-Martha Engel, Attorney

The Craft Brewers Conference is an impressive affair. Between the number of brewers I’ve met from across the country as well as internationally, and the colossal trade show, the breadth and scope of the industry is probably most visible from this event.  Set in D.C. this year, it’s surrounded by important historical places and legal landmarks. Like George here.

Throughout the show and its associated events, there are opportunities to sample beers  – including some not made in DC or without distribution in this area but available in other markets.  Without getting too far into the complicated web of laws that govern how alcohol gets from the brewer to the consumer, distribution is challenging and a long term strategic process.  For a trademark to achieve registration though, the applicant must have use in commerce and use in interstate commerce.  So I think George Washington wanted to ask a question on many Brewers minds – are these samples a sufficient use in interstate commerce?

When the brewer has used in commerce – sold or shipped product from its brewery to a purchaser – that can establish the “use in commerce” even if the use is only within the state.  It has to be a product that a consumer can buy, not some token use.  Use in interstate commerce is in addition to that use. It has to have a sale or shipment across state lines – or otherwise federally regulated under the Supreme Court’s expansive interpretation of the Commerce clause. To have a sample at an event like this or at a beer fest, a keg is typically transported across state lines, which can support use in interstate commerce.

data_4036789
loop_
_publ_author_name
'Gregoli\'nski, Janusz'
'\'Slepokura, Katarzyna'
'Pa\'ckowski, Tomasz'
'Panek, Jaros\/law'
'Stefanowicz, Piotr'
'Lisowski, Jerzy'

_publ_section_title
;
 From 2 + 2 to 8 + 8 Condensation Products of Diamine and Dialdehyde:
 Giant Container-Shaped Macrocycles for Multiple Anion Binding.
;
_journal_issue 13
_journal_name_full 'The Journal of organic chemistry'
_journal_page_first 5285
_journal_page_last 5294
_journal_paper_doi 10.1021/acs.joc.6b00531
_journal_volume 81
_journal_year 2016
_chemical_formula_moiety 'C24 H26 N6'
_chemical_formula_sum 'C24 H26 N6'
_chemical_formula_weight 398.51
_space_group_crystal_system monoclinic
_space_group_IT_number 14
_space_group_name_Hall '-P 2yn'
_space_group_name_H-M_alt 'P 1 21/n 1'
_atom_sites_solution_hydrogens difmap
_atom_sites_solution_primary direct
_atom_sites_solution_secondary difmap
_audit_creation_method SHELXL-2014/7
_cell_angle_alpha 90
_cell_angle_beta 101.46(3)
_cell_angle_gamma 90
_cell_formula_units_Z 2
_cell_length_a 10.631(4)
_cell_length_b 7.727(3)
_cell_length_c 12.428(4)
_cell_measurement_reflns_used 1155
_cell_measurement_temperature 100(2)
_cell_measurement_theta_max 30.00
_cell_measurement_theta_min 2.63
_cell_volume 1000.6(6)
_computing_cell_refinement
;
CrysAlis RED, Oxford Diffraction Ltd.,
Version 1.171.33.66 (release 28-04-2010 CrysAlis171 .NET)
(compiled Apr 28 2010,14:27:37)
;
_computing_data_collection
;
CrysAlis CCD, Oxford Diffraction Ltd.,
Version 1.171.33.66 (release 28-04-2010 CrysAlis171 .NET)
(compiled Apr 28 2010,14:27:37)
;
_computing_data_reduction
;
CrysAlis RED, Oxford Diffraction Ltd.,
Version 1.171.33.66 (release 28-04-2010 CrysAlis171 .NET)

So yes it seems that these uses would meet that second standard, but it is important to document that transfer and also document how the consumer encountered the product. Many I saw this week barely had a name of the brewer clearly recognizable, let alone the beer name. They also were being served by convention center staff – an often unavoidable decoupling of a consumer’s experience with the brand.